Love Walked InLove Walked In by Marisa de los Santos
My rating: 5 of 5 stars

This is a reread--I LOVE it! I can see how some readers would find it overdone and sappy (looking at you, JLH!), but I find it redemptive and wonderfully written. Lovely turns of phrase. HIGHLY recommended.

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Friday, April 11, 2014

April 11: A Lovely Day!

Code Name VerityCode Name Verity by Elizabeth Wein
My rating: 5 of 5 stars

WOW. Code Name Verity is not my usual book: it's got torture, for crying out loud! It has pain and sadness and moral conflict and you just don't know how it's going to turn out!

But it is a dazzling read. The two readers of the Bolinda Audio version are amazing, and the story itself is well written, exciting, and historically and morally illuminating. I've always wondered about how I'd deal with torture (my hunch is that I'd spill my guts in the first moment) and what it would've been like to live during WWII--this books deals with both those questions, intently, honestly, and thoughtfully. The characters are great; the two halves of the book work well together, and the conclusion (there are actually several conclusions) is satisfying. Though Wein's afterword makes it clear that this is not really a historical novel, it illuminates a time period and a situation (life in Occupied France) extraordinarily well.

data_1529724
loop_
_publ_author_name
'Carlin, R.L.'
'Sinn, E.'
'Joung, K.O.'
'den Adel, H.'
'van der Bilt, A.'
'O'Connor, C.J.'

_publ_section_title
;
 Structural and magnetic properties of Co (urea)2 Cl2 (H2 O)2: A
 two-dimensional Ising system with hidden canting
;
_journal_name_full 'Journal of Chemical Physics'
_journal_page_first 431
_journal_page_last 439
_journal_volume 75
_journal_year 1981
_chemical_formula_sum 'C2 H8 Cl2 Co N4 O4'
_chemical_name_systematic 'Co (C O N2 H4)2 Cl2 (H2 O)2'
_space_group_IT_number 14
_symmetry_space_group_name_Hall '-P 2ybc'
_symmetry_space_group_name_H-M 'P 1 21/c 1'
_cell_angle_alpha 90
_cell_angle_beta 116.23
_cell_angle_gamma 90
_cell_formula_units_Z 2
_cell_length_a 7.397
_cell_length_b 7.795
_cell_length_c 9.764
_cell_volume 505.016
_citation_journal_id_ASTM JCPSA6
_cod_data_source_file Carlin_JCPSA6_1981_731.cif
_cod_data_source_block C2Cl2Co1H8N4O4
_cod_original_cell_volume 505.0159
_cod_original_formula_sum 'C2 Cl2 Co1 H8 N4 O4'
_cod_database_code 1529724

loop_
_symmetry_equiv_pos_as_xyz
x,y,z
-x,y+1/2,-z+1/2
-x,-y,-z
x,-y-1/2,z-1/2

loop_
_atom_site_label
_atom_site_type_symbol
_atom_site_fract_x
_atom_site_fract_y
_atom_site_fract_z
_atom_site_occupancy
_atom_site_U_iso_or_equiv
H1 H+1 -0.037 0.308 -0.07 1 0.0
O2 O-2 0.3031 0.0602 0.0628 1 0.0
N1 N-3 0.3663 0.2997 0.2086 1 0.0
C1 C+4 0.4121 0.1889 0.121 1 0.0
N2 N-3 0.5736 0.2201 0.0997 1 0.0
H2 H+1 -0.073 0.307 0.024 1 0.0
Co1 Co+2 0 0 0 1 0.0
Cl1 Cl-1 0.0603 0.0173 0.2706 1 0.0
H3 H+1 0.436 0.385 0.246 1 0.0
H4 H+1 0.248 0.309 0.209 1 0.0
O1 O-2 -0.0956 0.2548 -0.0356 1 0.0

Again, I am amazed at how much I enjoyed this book. That said, I am not going to listen to Wein's new novel about life in Ravensbruck Concentration Camp. I may read it so I can skim!

View all my reviews Well, the weather change heralded by our two hour delay on April 1 continues: we had heavy rain on Tuesday, followed by some warmish sunny days and a noticeable diminution of our snow pack. Yay! Road-side ditches run with water; crocuses are up at the school; buds are swelling. AND: in less than a week, we'll be in Italy! I am very excited!

Saturday, April 5, 2014